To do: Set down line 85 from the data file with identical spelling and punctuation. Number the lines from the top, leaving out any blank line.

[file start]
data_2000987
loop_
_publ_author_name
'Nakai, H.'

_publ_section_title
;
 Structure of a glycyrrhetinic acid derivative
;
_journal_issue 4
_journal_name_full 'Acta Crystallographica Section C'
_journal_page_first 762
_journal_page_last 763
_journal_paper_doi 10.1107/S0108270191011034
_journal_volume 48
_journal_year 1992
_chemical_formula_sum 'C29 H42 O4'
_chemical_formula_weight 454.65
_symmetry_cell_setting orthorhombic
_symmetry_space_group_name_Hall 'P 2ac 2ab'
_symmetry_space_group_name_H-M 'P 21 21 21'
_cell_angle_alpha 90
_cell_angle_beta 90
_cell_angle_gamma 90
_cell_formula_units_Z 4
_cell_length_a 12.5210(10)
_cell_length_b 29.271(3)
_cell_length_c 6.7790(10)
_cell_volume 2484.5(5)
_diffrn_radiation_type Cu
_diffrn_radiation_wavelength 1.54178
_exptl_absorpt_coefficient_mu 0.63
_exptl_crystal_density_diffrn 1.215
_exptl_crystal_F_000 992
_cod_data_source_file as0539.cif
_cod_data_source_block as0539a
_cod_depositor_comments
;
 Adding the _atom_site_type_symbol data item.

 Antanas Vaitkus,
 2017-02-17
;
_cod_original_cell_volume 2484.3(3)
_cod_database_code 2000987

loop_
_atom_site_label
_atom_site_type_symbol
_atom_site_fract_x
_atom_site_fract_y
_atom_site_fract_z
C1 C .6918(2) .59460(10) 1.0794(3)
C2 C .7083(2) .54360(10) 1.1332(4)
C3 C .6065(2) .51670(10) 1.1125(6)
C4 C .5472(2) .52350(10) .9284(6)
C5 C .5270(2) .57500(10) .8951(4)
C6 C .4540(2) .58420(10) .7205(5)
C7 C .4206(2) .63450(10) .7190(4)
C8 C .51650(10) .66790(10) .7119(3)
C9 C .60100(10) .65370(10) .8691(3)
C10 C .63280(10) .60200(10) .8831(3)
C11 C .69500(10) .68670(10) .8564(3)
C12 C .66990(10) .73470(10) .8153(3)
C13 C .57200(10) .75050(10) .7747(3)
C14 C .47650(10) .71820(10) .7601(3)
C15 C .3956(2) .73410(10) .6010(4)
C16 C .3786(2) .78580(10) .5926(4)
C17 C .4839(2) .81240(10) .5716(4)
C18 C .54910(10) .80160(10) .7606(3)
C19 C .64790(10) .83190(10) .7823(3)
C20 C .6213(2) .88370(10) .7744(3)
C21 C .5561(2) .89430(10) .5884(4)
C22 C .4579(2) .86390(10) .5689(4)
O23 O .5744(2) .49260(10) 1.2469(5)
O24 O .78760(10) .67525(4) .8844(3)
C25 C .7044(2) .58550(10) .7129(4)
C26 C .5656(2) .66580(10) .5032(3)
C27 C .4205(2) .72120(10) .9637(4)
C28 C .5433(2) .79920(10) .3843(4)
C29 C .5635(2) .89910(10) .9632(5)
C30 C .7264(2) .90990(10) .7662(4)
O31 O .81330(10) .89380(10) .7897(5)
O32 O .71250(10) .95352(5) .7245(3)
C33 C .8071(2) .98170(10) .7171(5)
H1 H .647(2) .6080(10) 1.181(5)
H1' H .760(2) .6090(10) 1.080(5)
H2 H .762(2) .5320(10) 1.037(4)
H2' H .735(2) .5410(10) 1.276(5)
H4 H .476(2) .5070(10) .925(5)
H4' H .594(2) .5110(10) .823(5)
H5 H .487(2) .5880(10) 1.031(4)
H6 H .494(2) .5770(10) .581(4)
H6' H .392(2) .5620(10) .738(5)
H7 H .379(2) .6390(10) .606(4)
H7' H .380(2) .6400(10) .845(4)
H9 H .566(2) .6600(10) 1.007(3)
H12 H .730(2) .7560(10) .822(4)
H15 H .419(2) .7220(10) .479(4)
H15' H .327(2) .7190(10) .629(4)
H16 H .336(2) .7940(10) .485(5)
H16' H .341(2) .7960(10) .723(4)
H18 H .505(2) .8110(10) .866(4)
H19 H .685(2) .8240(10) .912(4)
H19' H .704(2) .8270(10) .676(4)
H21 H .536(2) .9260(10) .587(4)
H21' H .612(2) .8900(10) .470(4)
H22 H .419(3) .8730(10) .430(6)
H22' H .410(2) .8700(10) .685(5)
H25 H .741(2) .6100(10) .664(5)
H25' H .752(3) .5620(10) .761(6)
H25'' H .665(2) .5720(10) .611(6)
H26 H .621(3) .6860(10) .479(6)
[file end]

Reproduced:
H2 H .762(2) .5320(10) 1.037(4)